ABO Blood Groups Brian Poirier, MD UCDavis Medical Center
Topics Basic genetics of ABO blood groups Formation of H, A, and B antigens ABO antigens and antibodies ABO testing ABO discrepancies
Objectives Describe the inheritance of the ABO Blood Groups and predict the ABO phenotypes and genotypes of offspring from various ABO matings Explain the roles of Secretor and H genes in the formation of H, A, and B antigens on the red cells Describe the reciprocal relationship between ABO antigens and antibodies for blood types O, A, B, and AB.
Objectives (Continued) Describe the procedures on ABO forward and back typings; interpret the results; and resolve any discrepancies if present. Describe the quantitative and qualitative differences between the A1 and A2 antigens. Correctly identify all the ABO compatible blood components for each blood type
Co-Dominance • A “Big” letter doesn’t mean dominant • A “small” letter doesn’t mean recessive • The exceptions to #1 and #2 are: • The Secretor genes: Se and se • The Lewis genes: Le and le • The H genes: H and h
Inheritance of the ABO Blood Groups First described by Bernstein in 1924. A, B, O genes on chromosome #9 The expression of antigens are based on the combination of three gene alleles: A, B, and O.
Phenotypes vs Genotypes PhenotypesGenotypes Group O OO Group A AA or AO Group B BB or BO Group AB AB
ABO Phenotype Frequencies in U.S. Populations Phenotype White Blk Mexican Asian O 45 49 56 43 A1 33 12 22 27 A2 8 8 6 Rare B 10 19 13 25 A1B 3 3 4 5 A2B 1 1 Rare Rare
Exercises Mother is type A and father is type O: What are the possible blood types for their offspring? Mother is type A and father is type B: What are possible blood types for their offspring?
Basic Biochemistry Type I and Type II chains Se gene H gene Formation of the H antigen Formation of the A and B antigens
Type I and Type II chains Type I: primarily glycoproteins in secretions and plasma • Saliva, clostrum, mothers’ milk, gastric fluid, bile, urine, serum, plasma, ovarian cyst Type II: primarily glycolipids on RBCs • RBC, WBC, platelets, normoblast, sperm, epidermal and epithelial cells
Se Gene and Formation of the H Antigen Secretor = SeSe, Sese; Nonsecretor = sese 80% of random population is either SeSe or Sese Secretor gene codes for fucosyl transferase Enzyme (FUT2) adds fucose to type I chains at terminal galactose; product is H antigen.
H Gene and Formation of the H Antigen Phenotypes: HH, Hh, hh Virtually 100% of random population is either HH or Hh; hh genotype (lack of H =“Bombay phenotype”) is rare. H gene also codes for fucosyl transferase (FUT1) Enzyme (fucosyl transferase) adds fucose to terminal galactose of type II chains Final product is H antigen
Type 2: H, A, and B Antigens • H Ag: Gal–GlcNAc–Gal-X | Fuc • A Ag: GalNAc–Gal–GlcNAc–Gal-X | Fuc • B Ag: Gal–Gal–GlcNAc–Gal-X | Fuc
“A” Gene and Formation of the A Antigen • H antigen is required for A antigen formation on RBCs or in secretions/plasma • Formation of A antigen: N-acetylgalactosamine is added to H antigen to make A antigen. • A Ag
“B” Gene and Formation of the B Antigen • H antigen is required for B antigen formation on RBCs or in secretions/plasma • Formation of B antigen: D-galactose is added to H antigen to make B antigen.
The Residual H Antigen • The more A or B antigen is made, the less H remains • Relative amounts of H by blood group O>A2>B>A2B>A1>A1B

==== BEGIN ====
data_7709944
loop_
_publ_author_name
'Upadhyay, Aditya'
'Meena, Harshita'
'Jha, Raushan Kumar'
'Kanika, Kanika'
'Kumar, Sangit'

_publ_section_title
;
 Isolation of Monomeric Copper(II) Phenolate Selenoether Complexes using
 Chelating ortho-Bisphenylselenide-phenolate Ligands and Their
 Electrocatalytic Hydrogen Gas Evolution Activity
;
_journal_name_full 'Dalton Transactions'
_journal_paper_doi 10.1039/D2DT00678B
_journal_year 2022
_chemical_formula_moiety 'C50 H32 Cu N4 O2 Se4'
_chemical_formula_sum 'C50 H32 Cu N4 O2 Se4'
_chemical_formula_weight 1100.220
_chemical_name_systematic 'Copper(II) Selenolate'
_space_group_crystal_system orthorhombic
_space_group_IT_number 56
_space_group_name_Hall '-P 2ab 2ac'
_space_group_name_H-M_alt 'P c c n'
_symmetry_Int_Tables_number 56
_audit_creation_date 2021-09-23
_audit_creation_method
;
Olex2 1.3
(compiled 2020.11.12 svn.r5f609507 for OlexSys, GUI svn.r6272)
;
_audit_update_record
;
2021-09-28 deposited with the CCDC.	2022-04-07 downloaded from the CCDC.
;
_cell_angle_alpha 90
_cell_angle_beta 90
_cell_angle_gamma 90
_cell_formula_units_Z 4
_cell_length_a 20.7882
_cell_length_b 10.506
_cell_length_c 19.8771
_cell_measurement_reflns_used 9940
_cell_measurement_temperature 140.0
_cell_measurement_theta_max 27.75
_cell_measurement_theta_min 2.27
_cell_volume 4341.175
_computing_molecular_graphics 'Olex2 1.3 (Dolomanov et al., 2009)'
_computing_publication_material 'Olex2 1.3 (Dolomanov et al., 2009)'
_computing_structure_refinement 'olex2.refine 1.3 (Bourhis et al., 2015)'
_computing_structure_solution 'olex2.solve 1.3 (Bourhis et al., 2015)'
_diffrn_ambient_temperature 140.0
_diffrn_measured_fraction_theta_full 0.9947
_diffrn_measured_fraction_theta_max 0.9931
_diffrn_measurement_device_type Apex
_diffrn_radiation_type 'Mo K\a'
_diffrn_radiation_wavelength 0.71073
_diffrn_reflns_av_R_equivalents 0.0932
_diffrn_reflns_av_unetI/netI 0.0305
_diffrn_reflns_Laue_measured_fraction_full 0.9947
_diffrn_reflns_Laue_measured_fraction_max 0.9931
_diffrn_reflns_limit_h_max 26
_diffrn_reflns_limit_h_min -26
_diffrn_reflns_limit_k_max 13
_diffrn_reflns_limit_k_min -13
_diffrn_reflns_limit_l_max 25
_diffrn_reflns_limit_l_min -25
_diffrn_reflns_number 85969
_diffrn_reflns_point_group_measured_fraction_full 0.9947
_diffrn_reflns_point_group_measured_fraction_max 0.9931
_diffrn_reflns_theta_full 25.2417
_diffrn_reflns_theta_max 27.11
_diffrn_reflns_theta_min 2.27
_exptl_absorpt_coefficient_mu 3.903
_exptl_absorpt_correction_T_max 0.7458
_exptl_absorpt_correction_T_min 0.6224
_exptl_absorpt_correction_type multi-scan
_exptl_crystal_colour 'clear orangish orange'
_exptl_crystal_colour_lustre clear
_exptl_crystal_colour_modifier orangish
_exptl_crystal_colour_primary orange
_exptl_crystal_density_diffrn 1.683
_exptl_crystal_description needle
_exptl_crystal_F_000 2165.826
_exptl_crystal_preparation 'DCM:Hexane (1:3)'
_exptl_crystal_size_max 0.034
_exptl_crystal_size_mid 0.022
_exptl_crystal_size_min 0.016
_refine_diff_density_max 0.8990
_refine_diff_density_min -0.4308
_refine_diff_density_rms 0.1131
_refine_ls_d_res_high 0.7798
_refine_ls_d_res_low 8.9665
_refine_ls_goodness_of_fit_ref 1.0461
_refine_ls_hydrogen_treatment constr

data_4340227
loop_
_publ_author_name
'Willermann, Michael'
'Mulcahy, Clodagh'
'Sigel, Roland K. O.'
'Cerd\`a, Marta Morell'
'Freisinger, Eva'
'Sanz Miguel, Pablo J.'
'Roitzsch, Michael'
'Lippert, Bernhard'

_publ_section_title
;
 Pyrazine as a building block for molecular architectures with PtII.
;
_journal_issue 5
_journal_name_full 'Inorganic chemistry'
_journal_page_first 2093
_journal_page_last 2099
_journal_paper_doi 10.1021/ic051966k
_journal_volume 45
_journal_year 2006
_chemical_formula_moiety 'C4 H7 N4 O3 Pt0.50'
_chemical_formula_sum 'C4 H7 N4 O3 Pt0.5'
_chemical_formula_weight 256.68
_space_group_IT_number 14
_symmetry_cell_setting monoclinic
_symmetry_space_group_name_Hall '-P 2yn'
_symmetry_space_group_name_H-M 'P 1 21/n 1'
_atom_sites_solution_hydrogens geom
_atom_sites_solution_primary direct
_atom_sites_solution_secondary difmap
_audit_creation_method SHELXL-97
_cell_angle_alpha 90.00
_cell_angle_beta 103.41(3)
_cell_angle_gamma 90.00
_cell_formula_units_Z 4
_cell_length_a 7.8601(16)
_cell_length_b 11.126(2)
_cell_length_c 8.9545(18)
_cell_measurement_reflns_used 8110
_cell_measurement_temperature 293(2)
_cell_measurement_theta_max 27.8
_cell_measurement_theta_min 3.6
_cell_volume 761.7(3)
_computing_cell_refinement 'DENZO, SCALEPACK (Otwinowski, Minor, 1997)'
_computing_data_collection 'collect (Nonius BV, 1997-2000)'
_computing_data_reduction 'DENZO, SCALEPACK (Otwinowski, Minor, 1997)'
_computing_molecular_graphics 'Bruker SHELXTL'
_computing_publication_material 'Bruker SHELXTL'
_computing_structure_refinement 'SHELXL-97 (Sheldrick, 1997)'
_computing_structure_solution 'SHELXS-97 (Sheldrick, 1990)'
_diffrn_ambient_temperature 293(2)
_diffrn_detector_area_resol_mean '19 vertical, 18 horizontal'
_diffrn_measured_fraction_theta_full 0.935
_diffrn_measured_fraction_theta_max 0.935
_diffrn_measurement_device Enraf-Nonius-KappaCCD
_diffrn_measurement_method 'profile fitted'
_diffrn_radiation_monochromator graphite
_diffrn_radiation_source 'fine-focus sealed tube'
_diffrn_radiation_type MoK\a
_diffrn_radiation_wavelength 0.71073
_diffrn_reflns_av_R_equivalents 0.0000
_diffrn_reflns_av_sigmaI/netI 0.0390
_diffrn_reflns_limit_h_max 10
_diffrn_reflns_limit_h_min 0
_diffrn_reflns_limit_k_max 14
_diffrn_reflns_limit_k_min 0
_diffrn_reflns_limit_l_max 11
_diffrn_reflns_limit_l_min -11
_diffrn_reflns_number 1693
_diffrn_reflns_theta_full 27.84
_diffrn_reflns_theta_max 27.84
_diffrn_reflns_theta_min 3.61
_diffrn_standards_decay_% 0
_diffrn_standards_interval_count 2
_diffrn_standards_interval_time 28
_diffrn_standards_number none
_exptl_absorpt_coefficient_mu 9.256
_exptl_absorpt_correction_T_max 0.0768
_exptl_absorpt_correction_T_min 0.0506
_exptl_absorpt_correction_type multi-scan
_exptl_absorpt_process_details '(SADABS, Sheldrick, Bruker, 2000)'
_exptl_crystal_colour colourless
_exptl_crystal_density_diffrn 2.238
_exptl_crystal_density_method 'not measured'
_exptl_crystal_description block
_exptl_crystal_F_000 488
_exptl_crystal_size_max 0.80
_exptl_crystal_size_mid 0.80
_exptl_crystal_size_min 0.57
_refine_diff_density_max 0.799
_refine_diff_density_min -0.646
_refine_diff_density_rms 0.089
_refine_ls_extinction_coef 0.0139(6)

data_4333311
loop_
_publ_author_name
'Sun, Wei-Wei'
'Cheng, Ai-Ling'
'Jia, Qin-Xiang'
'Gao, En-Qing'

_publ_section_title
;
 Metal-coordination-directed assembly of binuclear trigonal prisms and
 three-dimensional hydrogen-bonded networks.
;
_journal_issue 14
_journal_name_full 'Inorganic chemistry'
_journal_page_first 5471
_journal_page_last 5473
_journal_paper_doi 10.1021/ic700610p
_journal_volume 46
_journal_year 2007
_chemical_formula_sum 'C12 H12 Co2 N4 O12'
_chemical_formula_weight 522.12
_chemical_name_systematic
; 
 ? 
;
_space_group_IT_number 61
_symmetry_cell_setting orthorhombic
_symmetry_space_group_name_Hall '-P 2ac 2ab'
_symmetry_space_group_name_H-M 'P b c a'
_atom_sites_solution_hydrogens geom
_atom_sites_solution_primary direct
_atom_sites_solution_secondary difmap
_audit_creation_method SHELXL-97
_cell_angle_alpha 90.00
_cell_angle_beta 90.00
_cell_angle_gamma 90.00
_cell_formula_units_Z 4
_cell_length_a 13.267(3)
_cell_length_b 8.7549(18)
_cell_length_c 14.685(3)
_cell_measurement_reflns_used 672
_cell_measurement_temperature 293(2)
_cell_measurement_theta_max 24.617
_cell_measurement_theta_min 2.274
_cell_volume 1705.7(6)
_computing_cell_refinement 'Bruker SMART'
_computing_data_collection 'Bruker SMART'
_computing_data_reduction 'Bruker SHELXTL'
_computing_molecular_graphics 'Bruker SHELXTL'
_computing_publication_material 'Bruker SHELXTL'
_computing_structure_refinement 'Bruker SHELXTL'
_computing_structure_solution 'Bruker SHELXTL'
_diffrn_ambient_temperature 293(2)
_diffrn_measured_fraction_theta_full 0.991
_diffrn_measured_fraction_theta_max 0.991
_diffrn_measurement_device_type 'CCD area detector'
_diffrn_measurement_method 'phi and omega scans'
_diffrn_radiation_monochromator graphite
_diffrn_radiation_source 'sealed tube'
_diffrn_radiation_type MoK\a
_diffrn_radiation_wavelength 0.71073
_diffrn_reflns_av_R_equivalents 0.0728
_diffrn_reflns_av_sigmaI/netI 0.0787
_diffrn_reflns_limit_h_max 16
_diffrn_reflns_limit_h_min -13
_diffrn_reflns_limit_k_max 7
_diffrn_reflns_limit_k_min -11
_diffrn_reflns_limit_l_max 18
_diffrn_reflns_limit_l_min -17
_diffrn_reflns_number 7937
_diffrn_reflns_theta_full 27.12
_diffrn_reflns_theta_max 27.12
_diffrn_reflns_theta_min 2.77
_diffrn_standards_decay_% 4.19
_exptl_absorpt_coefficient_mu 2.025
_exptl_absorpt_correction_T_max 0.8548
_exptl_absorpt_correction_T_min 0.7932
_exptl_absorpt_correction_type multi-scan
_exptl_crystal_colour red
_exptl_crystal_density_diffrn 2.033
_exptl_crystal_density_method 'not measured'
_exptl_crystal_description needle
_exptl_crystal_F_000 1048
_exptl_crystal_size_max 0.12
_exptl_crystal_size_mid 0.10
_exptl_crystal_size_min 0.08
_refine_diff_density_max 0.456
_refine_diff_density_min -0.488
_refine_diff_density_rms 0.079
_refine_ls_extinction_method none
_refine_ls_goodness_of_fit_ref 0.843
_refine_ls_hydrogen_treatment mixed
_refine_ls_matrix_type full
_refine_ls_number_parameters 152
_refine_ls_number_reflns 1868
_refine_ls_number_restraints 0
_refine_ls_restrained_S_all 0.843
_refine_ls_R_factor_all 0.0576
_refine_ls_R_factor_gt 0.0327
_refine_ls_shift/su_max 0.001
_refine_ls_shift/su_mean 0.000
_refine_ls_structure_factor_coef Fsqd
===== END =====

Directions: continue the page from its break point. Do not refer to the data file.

The Use of Lectins for Antigen Confirmation Dolichos biflorus = anti-A1 Ulex europaeus = anti-H
Questions? • How is H antigen formed? • Relationship of Type I chain and Se gene • Relationship of Type II chain and H gene • How are A and B antigens formed? • What blood type has the highest amount of H antigen? What blood type has the least amount of H antigen? How would you determine that?
ABO Antigens and Antibodies • ABO antigens based on combinations of three genes: A, B, and O • Antibodies are clinically significant and “naturally occurring” • causing most fatal acute HTRs • some causing HDFN • ABO antibodies neutralized with secretor saliva.
Group O • Generally the most common blood group • Genotype: OO • Antigen: H • Antibodies: anti-A, anti-B, and anti-A,B • Antibodies are naturally occurring and very strong • Anti-A,B (mostly IgG) may cross placenta to cause HDFN
Group A • Genotype: AA, AO • Antigen: A, H • Antibodies: anti-B (primarily IgM) • A subgroups • A1 (80%) and A2 (20%) most important • A1 has more A than A2 (quantitative difference); qualitative differences, too. • ~25% of A2B’s form anti-A1 • 1-8% of A2’s form anti-A1 • Lectin of Dolichos biflorus agglutinates A1
Group B Genotype: BB, BO Antigen: B, H Antibodies: anti-A (primarily IgM) B subgroups: Not important
Group AB Genotype: AB Antigen: A, B, very little H Antibodies: None B subgroups: Not important A2B: 25% of A2B individuals produce anti-A1
ABO Testing • Cell typing (forward grouping) to determine antigen types on RBCs • Serum/plasma typing (reverse grouping or backtyping) to determine type of antibody in serum: • Note the opposite reactions • If the forward reactions are opposite of reverse, an ABO discrepancy is not present.
ABO Grouping Reagents Forward Grouping Reagent Reverse or Back Tying Cells
Forward Grouping • Reagent: Monoclonal antibody • Highly specific • IgM • Expected 3+- to 4+ reaction • 1 drop • Anti-A=Blue; anti-B=Yellow (Acroflavin dye) • A and B antigens on patient red cells are agglutinated by known sera (anti-A, anti-B)
Reverse or Back Typing • Reagent Cells: Human Source • Expected 2+ to 4+ reaction • 4-5% cell suspension • 1 drop • Anti-A or anti-B antibodies in patient serum (or plasma) agglutinate with A1 and B antigens on Reagent cells
Forward Typing Procedures To determine what antigens are present on RBCs.